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Journal of Evidence-Based Social Work

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Creative Commons License

Creative Commons Attribution-Noncommercial 4.0 License
This work is licensed under a Creative Commons Attribution-Noncommercial 4.0 License

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Purpose: Job satisfaction, burnout, and organizational commitment remain concerns for human service organizations. Few studies have utilized a large sample of social workers to investigate these factors while also considering practice setting. In the present study, work-related burnout, satisfaction with workload, and satisfaction with organizational environment are examined as factors contributing to organizational commitment while comparing the measurement and predictive strength of these factors based on practice setting. Method: Confirmatory factor analyses and structural equation modeling were used to estimate and compare factors related to organizational commitment with a sample of 1,786 social workers practicing in the United States. Results: Satisfaction with organizational environment showed a strong positive relationship with organizational commitment. Work-related burnout was confirmed to have a negative relationship with organizational commitment. No measurement or structural model differences existed between social workers from different types of practice settings. Discussion: Findings suggest that increasing satisfaction with organizational environment is a better target for retaining employees than reducing workloads. Results emphasize the need for human service organizations to foster work environments which provide a climate of wellness, support, and recognition of employees' contributions at work.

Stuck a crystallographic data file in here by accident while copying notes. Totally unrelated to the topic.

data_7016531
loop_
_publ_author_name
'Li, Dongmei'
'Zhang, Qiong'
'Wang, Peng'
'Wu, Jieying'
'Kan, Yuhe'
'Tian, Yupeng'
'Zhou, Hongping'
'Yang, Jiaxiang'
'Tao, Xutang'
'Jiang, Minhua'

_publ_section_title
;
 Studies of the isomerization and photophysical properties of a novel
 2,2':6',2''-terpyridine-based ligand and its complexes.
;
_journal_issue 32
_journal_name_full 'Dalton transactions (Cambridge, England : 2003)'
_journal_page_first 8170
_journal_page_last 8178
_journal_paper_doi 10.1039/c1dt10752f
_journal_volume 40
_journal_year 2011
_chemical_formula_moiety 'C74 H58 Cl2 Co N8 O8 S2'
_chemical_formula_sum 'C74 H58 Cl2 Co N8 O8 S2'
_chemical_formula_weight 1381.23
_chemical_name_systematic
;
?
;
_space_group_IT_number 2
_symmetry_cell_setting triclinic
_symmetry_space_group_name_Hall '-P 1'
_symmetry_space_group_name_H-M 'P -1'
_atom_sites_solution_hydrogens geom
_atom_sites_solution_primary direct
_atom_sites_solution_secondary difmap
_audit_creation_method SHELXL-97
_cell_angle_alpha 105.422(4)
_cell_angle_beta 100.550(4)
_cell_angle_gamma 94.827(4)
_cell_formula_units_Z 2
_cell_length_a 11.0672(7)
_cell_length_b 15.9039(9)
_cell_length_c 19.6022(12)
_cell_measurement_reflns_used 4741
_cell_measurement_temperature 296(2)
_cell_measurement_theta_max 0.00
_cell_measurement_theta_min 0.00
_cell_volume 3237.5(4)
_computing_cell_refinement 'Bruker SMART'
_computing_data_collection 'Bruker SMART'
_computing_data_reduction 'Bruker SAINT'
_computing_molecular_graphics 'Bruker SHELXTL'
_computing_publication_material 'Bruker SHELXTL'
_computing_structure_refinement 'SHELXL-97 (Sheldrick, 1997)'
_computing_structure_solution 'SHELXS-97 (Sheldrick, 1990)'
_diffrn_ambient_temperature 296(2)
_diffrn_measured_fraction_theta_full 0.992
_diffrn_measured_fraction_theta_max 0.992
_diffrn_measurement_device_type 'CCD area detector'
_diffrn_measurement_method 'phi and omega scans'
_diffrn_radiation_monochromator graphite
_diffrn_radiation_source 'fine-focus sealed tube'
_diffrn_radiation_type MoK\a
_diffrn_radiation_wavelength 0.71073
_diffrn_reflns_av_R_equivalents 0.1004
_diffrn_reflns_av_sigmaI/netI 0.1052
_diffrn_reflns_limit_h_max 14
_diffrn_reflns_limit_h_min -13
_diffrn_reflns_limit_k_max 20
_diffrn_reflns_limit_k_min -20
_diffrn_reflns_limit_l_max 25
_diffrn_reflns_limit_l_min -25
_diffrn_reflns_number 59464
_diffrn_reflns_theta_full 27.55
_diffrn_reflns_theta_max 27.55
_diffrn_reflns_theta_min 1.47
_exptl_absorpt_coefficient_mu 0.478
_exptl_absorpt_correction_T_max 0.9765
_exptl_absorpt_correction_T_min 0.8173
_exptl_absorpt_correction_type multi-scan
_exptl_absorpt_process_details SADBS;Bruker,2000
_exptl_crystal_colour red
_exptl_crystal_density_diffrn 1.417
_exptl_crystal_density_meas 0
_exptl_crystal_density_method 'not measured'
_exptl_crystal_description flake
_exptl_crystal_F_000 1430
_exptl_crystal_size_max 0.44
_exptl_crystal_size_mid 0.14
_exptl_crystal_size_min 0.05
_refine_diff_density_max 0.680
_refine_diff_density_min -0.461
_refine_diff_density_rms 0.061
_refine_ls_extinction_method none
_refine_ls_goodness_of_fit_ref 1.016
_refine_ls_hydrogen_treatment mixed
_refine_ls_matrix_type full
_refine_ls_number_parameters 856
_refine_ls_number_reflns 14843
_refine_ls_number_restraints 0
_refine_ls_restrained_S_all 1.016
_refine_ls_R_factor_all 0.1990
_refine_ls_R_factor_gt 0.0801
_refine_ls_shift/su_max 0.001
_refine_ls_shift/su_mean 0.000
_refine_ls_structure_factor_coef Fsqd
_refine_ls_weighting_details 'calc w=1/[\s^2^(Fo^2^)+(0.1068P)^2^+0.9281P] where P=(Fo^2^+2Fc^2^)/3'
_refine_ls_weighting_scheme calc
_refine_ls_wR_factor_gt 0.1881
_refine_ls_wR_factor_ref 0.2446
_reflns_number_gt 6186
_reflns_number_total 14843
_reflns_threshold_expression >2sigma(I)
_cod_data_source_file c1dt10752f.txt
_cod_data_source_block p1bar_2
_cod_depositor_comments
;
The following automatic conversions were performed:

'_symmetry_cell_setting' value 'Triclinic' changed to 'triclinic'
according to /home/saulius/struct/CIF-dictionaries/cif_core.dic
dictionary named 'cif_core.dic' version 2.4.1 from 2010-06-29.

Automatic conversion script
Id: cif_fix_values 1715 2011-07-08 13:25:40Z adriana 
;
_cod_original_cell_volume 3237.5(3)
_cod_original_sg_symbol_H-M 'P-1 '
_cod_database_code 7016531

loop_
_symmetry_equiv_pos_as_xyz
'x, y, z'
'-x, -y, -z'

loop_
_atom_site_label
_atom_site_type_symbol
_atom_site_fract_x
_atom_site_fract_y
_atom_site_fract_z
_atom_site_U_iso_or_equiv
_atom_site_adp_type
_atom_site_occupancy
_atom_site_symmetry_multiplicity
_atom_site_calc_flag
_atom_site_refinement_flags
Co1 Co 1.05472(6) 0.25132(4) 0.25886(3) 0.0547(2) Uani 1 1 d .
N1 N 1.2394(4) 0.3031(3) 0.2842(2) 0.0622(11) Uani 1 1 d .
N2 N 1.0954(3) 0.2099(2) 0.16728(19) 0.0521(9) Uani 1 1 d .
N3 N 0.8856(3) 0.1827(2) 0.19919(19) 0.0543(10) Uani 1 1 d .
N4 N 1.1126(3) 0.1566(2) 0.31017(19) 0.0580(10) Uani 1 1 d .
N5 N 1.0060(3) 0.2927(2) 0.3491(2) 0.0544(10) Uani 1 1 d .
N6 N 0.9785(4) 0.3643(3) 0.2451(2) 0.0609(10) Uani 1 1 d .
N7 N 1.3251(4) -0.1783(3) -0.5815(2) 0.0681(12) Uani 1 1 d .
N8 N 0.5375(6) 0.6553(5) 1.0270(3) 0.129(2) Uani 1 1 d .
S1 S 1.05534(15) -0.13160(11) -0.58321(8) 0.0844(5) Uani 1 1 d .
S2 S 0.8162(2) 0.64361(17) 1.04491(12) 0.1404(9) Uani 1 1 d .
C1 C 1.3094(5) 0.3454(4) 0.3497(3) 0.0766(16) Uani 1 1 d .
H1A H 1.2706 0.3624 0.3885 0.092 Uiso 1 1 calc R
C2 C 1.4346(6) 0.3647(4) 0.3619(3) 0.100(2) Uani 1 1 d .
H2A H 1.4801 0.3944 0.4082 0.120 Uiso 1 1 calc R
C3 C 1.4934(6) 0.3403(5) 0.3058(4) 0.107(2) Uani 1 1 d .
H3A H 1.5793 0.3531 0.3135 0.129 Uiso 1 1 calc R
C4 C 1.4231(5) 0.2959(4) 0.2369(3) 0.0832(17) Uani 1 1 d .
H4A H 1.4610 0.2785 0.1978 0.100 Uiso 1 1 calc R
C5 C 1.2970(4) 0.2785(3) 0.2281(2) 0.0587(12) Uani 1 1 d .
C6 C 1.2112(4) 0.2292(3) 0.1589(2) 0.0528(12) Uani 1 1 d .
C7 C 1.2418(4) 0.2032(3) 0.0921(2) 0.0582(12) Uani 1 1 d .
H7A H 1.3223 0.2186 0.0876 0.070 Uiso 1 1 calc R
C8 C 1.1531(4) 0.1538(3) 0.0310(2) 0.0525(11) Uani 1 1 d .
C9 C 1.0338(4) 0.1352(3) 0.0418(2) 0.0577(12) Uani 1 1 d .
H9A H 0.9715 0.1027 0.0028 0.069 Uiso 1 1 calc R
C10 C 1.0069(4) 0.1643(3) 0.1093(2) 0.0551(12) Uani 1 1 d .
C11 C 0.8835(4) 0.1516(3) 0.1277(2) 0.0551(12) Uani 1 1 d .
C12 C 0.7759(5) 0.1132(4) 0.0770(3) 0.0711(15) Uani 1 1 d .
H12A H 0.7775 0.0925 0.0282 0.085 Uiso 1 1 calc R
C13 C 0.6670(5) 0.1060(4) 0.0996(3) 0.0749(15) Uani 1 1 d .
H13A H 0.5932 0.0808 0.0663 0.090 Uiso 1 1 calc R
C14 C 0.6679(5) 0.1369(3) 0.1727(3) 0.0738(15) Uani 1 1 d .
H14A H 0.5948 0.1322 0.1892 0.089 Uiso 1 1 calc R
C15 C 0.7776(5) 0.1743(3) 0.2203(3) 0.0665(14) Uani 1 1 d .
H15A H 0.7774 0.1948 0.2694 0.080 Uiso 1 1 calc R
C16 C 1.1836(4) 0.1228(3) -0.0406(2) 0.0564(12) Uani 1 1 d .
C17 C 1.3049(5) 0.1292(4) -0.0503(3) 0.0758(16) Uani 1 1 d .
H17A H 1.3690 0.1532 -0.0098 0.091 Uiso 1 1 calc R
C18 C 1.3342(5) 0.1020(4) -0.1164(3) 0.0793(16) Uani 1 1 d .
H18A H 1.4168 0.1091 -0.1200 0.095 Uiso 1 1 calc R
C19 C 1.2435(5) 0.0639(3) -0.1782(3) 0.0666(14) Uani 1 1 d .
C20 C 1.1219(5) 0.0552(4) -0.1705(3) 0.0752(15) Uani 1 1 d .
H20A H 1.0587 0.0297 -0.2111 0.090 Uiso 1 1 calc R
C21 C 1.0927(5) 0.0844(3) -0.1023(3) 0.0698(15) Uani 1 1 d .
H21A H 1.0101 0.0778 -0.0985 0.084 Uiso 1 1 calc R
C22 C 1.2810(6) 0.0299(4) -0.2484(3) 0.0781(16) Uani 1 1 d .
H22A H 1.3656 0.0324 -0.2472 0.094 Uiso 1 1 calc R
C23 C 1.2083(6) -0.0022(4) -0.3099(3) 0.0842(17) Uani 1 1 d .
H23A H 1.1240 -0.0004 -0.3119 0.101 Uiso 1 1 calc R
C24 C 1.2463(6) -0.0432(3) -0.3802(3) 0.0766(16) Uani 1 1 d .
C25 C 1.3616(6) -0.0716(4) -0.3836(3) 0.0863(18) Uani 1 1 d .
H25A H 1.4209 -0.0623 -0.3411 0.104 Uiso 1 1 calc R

This is an Accepted Manuscript version of the following article, accepted for publication in Journal of Evidence-Based Social Work. Brown, A.R., Walters, J.E.,& Jones, A.E. (2019). Pathways to retention: Job satisfaction, burnout, & organizational commitment among social workers. Journal of Evidence-Based Social Work, 16(6), 577-594. It is deposited under the terms of the Creative Commons Attribution-NonCommercial License (, which permits non-commercial re-use, distribution, and reproduction in any medium, provided the original work is properly cited.

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